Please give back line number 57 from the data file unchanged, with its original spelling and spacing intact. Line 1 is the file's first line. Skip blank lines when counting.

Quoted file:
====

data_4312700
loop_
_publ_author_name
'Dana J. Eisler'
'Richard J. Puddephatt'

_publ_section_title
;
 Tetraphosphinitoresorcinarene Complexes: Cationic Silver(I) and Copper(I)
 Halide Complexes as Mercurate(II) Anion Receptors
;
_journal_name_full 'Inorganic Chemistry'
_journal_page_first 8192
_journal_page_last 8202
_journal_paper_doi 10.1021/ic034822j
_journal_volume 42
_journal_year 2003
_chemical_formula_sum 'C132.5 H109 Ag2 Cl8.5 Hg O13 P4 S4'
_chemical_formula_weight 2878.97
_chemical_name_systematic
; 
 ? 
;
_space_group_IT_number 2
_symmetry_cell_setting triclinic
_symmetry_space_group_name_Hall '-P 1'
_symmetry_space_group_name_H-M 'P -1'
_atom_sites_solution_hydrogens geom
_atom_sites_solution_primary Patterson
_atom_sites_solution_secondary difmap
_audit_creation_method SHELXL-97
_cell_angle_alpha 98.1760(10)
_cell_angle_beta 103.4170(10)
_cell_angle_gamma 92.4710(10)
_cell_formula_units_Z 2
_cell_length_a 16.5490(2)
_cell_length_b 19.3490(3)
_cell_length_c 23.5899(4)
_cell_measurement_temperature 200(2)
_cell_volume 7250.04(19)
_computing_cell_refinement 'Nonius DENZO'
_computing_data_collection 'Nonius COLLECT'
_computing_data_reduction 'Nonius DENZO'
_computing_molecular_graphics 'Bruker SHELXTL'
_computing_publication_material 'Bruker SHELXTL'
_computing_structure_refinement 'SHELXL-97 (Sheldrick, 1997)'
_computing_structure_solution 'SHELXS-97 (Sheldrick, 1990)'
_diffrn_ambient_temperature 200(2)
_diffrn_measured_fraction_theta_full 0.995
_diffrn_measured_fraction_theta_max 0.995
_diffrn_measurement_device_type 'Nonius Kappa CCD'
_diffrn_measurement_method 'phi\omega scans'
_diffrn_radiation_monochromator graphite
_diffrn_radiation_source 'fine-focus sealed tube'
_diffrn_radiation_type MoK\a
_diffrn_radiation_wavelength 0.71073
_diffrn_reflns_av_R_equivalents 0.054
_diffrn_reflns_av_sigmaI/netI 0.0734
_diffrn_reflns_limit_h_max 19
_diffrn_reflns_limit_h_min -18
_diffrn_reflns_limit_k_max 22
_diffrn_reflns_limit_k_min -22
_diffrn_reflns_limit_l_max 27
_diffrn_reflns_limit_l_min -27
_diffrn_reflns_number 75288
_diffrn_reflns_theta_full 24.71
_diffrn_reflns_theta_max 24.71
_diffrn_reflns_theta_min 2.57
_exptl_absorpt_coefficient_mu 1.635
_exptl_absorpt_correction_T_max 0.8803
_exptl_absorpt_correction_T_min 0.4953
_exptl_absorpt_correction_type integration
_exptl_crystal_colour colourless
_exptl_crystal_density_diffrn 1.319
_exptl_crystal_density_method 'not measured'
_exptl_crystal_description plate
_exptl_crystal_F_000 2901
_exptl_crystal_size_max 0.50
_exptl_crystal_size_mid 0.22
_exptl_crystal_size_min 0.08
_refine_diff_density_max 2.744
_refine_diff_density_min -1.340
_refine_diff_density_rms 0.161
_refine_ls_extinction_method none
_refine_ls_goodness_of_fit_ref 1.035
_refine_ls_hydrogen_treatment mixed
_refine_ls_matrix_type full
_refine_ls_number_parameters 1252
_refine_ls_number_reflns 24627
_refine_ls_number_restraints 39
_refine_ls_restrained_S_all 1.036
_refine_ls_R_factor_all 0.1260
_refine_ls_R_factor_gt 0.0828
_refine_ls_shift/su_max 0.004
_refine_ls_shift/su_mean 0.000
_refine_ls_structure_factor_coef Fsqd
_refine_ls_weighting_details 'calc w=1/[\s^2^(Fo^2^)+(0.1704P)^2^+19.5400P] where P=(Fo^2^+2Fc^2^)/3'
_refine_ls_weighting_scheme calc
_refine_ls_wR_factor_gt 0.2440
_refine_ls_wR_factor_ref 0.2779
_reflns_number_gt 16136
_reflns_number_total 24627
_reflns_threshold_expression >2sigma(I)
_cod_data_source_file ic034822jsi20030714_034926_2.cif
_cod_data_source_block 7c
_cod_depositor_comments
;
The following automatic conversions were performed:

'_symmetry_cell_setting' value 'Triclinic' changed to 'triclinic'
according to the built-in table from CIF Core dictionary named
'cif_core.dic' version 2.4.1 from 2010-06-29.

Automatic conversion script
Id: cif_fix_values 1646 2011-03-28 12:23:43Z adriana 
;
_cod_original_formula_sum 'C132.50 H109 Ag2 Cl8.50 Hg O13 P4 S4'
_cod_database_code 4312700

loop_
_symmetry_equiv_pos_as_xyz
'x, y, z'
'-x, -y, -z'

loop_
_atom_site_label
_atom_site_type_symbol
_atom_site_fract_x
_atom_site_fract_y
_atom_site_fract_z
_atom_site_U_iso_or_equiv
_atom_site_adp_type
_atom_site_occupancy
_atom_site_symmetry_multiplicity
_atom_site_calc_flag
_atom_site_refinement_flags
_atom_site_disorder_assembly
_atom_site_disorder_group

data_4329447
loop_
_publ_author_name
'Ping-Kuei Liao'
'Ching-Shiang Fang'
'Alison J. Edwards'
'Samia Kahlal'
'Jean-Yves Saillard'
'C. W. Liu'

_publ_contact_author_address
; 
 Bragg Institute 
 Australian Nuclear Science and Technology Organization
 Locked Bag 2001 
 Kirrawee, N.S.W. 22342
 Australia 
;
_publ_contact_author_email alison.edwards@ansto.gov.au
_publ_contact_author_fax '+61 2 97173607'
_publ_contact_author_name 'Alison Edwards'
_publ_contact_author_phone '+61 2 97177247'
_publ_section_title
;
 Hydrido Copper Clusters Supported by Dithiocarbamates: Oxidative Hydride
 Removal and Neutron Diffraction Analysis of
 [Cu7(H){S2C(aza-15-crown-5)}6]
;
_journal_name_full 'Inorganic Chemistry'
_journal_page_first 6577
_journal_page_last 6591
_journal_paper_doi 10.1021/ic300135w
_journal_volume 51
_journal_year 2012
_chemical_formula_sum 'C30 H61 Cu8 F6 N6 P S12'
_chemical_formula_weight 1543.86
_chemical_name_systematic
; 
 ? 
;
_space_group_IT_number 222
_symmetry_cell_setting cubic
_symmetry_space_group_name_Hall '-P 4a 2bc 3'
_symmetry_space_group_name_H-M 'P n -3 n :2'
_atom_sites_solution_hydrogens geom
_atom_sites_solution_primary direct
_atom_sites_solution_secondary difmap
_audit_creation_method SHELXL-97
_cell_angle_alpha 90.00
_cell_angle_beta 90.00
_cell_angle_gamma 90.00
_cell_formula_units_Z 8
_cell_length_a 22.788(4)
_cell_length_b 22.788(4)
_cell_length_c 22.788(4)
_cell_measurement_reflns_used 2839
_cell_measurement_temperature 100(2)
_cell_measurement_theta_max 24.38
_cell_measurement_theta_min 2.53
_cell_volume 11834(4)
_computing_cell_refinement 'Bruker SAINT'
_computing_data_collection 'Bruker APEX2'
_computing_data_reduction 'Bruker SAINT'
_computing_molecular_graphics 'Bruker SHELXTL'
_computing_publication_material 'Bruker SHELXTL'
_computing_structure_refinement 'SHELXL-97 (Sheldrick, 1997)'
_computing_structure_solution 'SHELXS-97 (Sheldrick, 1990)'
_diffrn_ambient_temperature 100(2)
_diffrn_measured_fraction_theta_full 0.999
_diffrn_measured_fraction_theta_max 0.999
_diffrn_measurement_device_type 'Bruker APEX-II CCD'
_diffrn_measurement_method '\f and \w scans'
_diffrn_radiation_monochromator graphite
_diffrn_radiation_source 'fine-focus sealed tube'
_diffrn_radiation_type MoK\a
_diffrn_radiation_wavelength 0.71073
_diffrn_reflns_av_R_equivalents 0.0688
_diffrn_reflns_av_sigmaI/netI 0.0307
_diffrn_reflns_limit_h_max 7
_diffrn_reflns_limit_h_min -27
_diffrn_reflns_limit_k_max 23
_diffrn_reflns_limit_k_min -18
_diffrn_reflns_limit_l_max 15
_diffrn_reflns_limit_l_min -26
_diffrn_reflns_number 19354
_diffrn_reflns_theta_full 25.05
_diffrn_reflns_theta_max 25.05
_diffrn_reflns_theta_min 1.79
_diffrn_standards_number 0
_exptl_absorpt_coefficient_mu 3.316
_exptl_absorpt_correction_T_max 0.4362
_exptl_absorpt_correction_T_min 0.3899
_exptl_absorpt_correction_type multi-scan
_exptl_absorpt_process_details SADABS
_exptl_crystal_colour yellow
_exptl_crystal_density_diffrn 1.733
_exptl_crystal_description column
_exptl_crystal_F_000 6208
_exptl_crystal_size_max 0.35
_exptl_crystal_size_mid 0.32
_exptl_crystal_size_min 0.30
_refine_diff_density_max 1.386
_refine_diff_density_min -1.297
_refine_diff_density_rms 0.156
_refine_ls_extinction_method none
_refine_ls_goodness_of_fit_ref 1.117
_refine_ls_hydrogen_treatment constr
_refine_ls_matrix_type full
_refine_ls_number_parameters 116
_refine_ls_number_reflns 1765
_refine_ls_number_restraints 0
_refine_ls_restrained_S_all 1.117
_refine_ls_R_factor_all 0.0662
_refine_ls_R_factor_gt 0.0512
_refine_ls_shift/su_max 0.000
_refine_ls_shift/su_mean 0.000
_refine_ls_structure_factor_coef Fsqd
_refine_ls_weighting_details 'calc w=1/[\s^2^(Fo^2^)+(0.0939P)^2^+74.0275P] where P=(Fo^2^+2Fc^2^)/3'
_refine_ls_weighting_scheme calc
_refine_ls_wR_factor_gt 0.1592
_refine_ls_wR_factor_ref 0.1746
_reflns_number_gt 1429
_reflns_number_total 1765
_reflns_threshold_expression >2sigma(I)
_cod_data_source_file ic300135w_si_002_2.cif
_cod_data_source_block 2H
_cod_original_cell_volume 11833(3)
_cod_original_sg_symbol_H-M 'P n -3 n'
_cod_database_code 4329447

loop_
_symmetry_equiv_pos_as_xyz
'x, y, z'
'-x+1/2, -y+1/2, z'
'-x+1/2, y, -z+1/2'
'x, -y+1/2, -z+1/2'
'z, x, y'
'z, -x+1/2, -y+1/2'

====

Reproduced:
_diffrn_reflns_av_sigmaI/netI 0.0734